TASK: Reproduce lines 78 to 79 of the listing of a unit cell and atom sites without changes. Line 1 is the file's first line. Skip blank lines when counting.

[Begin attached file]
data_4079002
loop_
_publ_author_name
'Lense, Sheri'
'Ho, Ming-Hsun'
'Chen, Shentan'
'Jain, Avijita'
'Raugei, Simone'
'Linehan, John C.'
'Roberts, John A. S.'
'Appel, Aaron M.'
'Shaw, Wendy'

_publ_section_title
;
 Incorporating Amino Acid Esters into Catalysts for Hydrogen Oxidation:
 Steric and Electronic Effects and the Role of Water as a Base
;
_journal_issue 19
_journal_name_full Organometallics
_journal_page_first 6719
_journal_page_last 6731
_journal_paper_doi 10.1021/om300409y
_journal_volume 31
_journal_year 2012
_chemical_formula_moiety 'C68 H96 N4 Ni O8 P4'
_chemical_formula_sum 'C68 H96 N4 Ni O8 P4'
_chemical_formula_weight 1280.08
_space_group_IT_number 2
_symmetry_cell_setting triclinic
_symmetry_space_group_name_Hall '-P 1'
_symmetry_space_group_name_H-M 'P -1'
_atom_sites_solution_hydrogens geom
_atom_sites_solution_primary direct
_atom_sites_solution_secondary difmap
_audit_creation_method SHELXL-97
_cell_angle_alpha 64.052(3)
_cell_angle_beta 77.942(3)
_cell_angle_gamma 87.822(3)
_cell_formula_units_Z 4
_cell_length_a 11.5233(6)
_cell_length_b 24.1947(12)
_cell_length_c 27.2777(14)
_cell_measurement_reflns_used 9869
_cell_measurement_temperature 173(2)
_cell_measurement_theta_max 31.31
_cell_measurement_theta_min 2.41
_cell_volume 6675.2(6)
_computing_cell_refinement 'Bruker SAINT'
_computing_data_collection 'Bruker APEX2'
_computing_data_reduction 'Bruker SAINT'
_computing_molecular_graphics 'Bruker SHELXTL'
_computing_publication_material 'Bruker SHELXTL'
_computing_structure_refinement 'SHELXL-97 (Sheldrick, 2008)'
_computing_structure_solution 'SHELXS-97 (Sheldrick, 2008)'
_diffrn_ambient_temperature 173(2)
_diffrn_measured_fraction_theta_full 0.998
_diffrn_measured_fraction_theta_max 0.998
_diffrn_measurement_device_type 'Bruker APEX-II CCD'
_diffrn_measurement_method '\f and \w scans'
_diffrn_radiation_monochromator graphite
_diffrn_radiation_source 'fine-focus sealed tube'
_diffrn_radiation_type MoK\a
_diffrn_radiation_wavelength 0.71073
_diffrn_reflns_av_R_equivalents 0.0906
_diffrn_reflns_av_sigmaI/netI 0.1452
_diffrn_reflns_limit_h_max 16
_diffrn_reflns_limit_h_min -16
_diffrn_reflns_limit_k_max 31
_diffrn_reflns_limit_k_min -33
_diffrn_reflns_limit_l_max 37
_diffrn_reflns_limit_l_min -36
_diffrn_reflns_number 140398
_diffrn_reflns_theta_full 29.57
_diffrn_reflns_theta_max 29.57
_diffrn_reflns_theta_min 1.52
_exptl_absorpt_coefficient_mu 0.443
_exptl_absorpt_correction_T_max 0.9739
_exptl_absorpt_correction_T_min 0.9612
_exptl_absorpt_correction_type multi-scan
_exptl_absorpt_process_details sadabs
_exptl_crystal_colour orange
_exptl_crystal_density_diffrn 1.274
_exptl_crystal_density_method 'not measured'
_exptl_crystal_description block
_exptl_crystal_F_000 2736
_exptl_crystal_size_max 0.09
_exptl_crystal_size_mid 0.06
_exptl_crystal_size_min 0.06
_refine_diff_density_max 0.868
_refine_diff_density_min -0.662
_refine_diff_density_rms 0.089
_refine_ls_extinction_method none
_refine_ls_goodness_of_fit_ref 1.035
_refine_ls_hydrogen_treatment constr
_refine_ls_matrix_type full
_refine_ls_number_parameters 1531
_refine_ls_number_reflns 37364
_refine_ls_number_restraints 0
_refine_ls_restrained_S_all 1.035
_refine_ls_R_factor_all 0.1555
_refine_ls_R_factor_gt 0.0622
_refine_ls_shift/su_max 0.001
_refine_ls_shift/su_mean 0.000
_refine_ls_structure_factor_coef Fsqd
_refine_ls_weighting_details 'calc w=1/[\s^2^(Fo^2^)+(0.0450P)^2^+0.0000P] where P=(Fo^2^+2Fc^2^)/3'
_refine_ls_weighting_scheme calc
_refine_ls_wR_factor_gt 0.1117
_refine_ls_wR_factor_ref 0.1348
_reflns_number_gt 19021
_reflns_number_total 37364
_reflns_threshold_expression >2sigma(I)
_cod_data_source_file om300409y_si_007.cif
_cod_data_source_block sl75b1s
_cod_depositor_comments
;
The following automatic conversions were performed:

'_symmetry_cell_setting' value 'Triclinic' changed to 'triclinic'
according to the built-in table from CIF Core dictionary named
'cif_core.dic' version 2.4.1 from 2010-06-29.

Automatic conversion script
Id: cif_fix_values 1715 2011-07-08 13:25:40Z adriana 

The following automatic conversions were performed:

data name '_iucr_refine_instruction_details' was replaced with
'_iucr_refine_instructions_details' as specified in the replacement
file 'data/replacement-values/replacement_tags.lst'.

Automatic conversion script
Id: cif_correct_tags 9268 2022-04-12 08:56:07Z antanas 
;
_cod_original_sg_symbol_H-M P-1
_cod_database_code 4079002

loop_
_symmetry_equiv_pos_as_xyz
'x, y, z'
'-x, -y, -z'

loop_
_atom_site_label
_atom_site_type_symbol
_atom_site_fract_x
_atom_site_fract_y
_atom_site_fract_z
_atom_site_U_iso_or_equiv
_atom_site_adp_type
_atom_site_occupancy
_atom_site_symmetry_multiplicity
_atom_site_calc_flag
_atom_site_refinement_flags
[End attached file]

_exptl_absorpt_correction_T_min 0.9612
_exptl_absorpt_correction_type multi-scan